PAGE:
January 9th 2009
Campus visit and job talk advice

Posted under jobs

WOC Ph.D. is back, baby, with a couple of boffo posts about 1) what to expect on a campus visit, 2) how to prepare for and deliver a successful academic job talk, and 3) how to dress for a campus interview.  (There’s an extended dance mix version for the devoted fashionistas, or a hit single that will probably suit most academics.)

I especially liked the post about the job talks.  I have also made colossal mistakes in my job talks, but let’s not dwell on the past, shall we?  Prof. bw tells you everything you need to know.  Please listen to her advice, especially the part about practicing it alone, practicing it in front of friends who can critique you, and make sure you’ve got your timing down.  She offers an extremely useful model for a 30-minute talk–disciplinary conventions vary, but you can probably adapt it to your needs.  (And by the way, even if they say you can have 40 or 45 minutes, aim for 30.  You want them to be clamoring for more, MORE after you finish, not checking their watches and ready to bolt after a token three questions.)

Prepping the Talk:

  • 5 minutes – what are you going to do and why is it important: you should outline the contribution your work makes without putting it in opposition to any major theorists. You never who is in your audience, they could be those theorists, married to/dating/partnered to or otherwise friends with those theorists or they could love their work. Best to state simply and clearly what contribution you are making to the field.
  • 7-10 minutes – methods and theories: so we know who influenced you, what you are working with, and how you did your work
  • 10-13 minutes – findings
  • 5 minutes – state what you did again and give us a wow factor including where you are going with your work in the future and/or how your work fits into interests at our uni

Your paper should be jargon free, written for lay people not experts, be conversational in tone (not monotonous or dry), and should resonate with the areas we are looking for. If it is a R1 you should also point to places for further research as you talk or at the end, if it is a teaching college try to work in brief comments about aspects of the research that feed into teaching while you talk or at the end.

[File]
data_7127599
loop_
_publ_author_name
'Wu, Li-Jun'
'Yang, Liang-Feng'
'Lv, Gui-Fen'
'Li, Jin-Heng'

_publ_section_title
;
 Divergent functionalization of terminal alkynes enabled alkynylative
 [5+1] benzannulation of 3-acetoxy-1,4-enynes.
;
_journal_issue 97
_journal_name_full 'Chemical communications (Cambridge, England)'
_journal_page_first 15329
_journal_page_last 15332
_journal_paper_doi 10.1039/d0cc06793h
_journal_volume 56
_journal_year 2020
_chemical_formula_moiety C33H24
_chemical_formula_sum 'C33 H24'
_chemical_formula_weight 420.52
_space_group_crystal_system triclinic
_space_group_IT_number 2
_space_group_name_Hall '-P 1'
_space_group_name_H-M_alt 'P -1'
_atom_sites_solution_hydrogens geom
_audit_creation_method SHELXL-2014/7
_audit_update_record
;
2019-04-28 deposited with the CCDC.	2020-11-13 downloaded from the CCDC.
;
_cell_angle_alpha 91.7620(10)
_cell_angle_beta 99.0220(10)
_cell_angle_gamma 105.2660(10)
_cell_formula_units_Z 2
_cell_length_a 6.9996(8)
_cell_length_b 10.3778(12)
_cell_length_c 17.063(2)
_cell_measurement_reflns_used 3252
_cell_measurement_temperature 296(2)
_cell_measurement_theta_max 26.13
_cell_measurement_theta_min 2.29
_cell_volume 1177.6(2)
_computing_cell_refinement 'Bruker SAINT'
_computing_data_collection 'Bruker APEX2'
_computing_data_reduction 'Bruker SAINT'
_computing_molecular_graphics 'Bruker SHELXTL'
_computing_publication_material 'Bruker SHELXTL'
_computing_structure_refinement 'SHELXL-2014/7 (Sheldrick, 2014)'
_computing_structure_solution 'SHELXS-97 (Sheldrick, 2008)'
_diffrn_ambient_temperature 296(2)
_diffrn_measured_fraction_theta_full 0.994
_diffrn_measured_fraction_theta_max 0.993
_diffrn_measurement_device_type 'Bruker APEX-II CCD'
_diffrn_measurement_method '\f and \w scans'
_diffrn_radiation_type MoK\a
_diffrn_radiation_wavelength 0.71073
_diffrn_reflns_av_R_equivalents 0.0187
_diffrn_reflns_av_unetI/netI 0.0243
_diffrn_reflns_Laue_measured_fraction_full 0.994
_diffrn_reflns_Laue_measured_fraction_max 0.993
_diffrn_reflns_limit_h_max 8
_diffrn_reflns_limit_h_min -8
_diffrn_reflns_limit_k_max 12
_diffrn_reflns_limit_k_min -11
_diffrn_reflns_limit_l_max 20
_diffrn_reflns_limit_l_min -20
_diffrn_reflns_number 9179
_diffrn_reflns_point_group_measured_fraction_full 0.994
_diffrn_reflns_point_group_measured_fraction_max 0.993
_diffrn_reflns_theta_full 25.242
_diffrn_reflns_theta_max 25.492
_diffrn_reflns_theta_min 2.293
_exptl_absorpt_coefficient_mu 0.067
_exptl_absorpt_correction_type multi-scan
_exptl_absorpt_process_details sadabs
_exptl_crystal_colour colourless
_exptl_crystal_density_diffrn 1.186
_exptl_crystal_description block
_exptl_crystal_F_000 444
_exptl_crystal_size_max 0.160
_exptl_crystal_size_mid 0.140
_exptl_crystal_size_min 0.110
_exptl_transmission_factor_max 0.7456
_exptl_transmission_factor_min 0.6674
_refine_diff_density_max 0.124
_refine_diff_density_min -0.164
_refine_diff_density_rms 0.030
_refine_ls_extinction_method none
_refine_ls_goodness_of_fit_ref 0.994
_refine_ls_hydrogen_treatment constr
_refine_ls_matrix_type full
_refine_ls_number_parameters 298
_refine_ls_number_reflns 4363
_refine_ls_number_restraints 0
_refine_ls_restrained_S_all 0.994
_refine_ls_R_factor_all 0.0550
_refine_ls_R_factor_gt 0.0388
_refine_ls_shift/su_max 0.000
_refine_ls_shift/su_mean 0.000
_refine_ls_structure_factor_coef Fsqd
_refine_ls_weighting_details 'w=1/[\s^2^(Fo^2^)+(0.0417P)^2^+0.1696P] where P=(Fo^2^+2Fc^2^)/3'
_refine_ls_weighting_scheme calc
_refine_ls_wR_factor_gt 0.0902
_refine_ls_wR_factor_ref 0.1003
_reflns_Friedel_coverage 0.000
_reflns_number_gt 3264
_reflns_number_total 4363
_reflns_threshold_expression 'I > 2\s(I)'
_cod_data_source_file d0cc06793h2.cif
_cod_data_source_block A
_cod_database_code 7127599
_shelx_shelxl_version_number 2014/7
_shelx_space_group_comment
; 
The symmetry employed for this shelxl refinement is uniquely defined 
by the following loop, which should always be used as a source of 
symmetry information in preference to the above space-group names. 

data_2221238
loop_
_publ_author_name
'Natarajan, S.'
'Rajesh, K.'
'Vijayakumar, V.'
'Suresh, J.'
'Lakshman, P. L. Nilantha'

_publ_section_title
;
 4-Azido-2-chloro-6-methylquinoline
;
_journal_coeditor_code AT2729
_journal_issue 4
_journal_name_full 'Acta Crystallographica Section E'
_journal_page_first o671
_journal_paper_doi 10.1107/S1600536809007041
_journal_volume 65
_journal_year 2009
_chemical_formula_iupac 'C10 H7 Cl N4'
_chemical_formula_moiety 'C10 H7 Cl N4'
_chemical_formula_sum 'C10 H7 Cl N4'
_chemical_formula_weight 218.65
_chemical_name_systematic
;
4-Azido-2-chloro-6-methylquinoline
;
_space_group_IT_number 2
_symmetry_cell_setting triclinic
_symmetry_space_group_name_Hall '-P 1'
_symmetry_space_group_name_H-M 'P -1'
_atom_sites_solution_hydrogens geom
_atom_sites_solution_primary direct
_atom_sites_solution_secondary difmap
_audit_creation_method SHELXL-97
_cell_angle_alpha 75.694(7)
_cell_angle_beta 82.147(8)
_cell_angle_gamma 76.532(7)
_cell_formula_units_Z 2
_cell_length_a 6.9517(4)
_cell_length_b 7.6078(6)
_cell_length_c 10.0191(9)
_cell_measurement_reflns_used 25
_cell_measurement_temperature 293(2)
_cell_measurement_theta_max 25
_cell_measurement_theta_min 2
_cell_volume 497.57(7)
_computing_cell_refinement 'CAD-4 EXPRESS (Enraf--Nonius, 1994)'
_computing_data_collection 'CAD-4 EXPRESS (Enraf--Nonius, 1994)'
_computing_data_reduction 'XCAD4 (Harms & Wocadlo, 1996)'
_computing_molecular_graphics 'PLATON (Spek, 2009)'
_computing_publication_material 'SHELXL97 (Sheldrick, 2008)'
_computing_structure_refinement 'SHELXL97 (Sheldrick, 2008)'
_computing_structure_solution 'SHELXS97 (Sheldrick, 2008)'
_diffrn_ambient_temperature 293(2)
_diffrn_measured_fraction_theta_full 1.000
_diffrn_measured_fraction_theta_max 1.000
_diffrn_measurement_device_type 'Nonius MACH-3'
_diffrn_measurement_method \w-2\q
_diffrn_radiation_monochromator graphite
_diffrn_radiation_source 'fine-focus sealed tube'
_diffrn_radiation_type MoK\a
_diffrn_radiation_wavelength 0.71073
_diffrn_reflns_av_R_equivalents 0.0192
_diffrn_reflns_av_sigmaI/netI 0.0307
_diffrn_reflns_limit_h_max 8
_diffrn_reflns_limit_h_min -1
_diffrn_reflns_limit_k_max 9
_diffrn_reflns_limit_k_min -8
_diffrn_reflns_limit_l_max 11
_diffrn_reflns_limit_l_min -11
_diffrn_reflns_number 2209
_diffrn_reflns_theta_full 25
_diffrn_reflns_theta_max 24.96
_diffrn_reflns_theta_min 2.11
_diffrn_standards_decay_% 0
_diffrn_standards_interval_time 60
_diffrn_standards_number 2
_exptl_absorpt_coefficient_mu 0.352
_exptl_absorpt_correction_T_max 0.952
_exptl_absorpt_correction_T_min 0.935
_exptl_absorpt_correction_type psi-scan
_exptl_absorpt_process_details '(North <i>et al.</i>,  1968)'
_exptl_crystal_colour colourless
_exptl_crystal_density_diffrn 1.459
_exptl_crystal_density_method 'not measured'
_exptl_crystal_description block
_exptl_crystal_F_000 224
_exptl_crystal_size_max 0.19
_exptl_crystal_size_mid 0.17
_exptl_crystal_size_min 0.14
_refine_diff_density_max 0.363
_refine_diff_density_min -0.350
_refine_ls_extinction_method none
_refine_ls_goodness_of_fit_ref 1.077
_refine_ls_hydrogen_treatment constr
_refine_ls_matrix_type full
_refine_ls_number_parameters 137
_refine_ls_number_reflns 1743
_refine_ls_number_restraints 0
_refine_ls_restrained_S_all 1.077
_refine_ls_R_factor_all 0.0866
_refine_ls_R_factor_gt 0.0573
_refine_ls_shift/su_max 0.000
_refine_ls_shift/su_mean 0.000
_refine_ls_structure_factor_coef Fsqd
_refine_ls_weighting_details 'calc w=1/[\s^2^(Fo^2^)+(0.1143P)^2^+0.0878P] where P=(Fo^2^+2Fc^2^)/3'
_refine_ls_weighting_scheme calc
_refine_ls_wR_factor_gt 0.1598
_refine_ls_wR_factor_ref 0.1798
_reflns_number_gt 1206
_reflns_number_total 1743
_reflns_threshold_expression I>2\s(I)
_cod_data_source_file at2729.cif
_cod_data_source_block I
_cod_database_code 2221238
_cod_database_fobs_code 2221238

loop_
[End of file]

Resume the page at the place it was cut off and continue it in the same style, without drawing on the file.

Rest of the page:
Bring useful visuals. No one wants to watch you read for 30 minutes.

I would add: Continue Reading »


January 9th 2009
Ski resort “Christian” murderer update

Posted under American history & European history & local news & unhappy endings

In a post last week called “‘Christian’ imperialism,” inspired by yet another shooting spree by a disturbed young, white man in Colorado, I advanced the argument that the peculiarly ahistorical and narrow definition of Christianity that contemporary evangelical sects use may be to blame for the murder of a professed Catholic man.  There was some follow-up reporting published yesterday.  According to court documents filed recently, the Denver Post and the Rocky Mountain Newsreported yesterday that killer Derik Bonestroo’s intention was to kill non-Christians.  So says the Post:

One of the employees at the meeting, April Wilson, told investigators that Bonestroo walked in dressed in black, carrying a gun, and fired into the ceiling, according to the documents.

He then declared: “If you’re not Christian, you’re going to die,” Wilson said.

Strangely, the Post story doesn’t make any mention of the fact that the victim told the murderer he was Catholic before being shot.  The Rocky says, “Witnesses said when Bonestroo asked [Brian] Mahon’s religion, Mahon said ‘Catholic’ and Bonestroo shot him in the chest and head.”